The Patch first enlisted the help of United Natural Foods' P.J. Hoffman, head of the distributor's store development services, to design the store layout.

"He's been a great resource," Packman says. "He knows the ins and outs of the business." Then they consulted with a panel of experts provided through the Delicious Living contest: Jay Jacobowitz, president of Retail Insights in Brattleboro, Vt.; Zedrick Clark, owner of Nature's Food Market in Berlin, Ohio, and chairman of the board for the Independent Natural Food Retailers Association; and natural products retail marketing expert Debby Swoboda of in Stuart, Fla.

Jacobowitz provided big-picture advice, and emphasized the importance of aesthetics that create an amazing shopping experience. Such an aesthetic—which implies spending a good deal of money—also would put the store in a better position to compete with the likes of Whole Foods, if it comes to the area. Clark focused on logistics and aesthetics of supplements merchandising, and Swoboda concentrated on the store's messaging—from advertising and marketing to logo and signage. (For more on their advice, see NFM, March 2008).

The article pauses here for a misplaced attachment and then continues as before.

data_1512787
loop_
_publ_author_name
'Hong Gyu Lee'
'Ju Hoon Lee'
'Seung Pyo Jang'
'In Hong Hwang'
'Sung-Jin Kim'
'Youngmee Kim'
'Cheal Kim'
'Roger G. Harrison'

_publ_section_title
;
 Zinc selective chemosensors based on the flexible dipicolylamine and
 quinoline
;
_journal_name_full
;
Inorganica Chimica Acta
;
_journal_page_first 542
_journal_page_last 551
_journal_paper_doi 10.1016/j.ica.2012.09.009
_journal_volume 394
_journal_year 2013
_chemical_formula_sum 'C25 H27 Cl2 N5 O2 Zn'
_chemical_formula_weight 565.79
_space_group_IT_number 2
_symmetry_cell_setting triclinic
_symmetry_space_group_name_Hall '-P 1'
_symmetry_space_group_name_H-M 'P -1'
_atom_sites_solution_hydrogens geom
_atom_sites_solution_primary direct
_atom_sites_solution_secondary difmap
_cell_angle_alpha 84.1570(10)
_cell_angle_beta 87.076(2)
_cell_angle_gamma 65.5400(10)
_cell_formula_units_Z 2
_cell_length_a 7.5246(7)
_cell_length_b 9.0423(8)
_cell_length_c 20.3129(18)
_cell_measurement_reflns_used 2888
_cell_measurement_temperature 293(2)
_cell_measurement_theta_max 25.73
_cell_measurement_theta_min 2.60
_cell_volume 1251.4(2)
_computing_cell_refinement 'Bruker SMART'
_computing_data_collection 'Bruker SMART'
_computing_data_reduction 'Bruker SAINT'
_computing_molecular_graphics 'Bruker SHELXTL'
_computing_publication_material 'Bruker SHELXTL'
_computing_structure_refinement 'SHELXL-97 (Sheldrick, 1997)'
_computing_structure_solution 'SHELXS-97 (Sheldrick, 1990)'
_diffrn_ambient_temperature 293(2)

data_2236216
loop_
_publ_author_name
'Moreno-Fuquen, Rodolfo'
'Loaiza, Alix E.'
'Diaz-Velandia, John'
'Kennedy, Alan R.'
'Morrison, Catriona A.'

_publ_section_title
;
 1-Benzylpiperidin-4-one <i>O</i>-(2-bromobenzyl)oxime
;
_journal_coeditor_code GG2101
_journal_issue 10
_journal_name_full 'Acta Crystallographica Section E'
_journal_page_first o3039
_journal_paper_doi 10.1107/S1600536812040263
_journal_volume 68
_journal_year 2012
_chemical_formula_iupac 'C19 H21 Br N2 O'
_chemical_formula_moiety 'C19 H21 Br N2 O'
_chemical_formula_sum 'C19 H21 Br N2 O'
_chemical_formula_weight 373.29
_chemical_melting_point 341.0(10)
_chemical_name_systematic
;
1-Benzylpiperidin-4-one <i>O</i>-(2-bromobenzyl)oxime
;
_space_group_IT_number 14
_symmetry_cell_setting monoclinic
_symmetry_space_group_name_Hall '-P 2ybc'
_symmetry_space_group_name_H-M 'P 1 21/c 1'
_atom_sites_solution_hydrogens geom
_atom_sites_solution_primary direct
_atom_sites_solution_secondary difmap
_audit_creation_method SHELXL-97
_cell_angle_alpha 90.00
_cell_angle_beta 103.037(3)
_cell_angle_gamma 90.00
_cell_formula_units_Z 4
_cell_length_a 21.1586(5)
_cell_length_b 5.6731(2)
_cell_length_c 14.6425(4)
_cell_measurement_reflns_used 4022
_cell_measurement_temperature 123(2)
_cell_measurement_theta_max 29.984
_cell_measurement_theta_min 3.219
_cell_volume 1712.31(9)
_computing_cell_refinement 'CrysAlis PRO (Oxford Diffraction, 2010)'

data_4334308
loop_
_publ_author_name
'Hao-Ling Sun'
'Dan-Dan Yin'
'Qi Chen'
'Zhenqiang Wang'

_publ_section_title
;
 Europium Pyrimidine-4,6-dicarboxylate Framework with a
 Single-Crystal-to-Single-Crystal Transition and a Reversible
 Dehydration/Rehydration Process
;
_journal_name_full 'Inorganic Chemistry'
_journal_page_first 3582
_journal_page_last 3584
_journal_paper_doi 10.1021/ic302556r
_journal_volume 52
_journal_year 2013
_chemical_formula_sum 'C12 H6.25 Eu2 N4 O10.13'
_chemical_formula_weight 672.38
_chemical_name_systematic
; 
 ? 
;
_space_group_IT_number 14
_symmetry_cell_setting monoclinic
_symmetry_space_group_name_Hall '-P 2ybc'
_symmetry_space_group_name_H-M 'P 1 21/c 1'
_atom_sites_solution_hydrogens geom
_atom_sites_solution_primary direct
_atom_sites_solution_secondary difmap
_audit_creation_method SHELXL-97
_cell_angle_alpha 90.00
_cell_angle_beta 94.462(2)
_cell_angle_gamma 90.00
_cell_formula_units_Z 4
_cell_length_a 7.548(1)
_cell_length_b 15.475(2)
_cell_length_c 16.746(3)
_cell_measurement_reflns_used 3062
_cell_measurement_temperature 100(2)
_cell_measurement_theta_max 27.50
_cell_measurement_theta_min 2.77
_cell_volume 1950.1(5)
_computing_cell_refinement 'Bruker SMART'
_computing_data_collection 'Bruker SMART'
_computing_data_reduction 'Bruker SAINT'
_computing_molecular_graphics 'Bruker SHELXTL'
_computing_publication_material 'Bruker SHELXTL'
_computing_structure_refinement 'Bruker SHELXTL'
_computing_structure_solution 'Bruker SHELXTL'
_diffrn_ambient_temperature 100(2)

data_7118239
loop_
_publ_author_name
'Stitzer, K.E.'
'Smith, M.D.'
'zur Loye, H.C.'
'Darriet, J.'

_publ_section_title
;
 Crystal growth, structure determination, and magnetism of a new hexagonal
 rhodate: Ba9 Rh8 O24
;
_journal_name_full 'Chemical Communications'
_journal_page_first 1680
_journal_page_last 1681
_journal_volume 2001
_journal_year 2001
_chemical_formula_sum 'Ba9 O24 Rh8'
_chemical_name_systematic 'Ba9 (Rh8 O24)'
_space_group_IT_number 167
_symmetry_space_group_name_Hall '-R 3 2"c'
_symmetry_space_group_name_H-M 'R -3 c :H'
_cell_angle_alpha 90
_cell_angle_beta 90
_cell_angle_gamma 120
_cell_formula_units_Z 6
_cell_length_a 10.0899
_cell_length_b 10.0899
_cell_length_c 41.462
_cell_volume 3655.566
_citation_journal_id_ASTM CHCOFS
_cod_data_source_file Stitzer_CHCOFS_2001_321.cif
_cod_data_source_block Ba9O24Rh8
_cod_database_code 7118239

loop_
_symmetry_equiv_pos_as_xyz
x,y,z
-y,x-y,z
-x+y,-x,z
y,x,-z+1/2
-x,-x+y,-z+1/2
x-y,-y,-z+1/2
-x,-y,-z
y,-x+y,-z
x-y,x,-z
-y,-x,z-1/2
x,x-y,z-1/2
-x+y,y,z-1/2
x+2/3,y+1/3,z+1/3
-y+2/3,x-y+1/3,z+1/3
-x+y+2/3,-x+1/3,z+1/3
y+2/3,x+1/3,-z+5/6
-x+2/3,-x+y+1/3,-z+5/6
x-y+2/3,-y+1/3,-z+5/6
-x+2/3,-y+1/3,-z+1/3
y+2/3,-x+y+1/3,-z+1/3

The Patch's managers aimed to take a design-build approach, in which the architect and general contractor jointly design a plan and work as a team, but Packman says architect Steven Klar "wanted to run with plans and do as much as he could before bringing a contractor into it."

That was a change he says they were willing to make. Klar & Klar demonstrated savvy in navigating the city's planning-and-zoning processes, a relief to the store managers. Steven Klar and his wife, architect Roberta Klar, shoppers at the Patch, "share our values," Packman adds, noting they do green work when possible. The firm also is providing interior design services.

Architects Roberta Klar and Vera Porter-Liberti "understand we want to use natural materials and create an ambience in the store that reflects harmony and beauty and warmth," Powers-Shamon says. "I love art and balance and find I work better in beauty, and find people like to shop better in beauty."

The architects said they would need three to four months to finish plans, Packman recalls. That turned into five months.

But Packman notes he and Powers-Shamon have been overly optimistic about timetables. "I think the structural engineering is a bit complex—we're taking out a load-bearing wall," Packman says. And, as often happens, "we requested changes late in the process."

Midway through the design process, the Patch hired Harbor Key Development as general contractor. The firm favors green building, and the Patch's managers liked its approach. "They're very willing to work with us on ways of doing things," Powers-Shamon says. And while the architect is handing off plans to the developer, she says everyone is working as a team.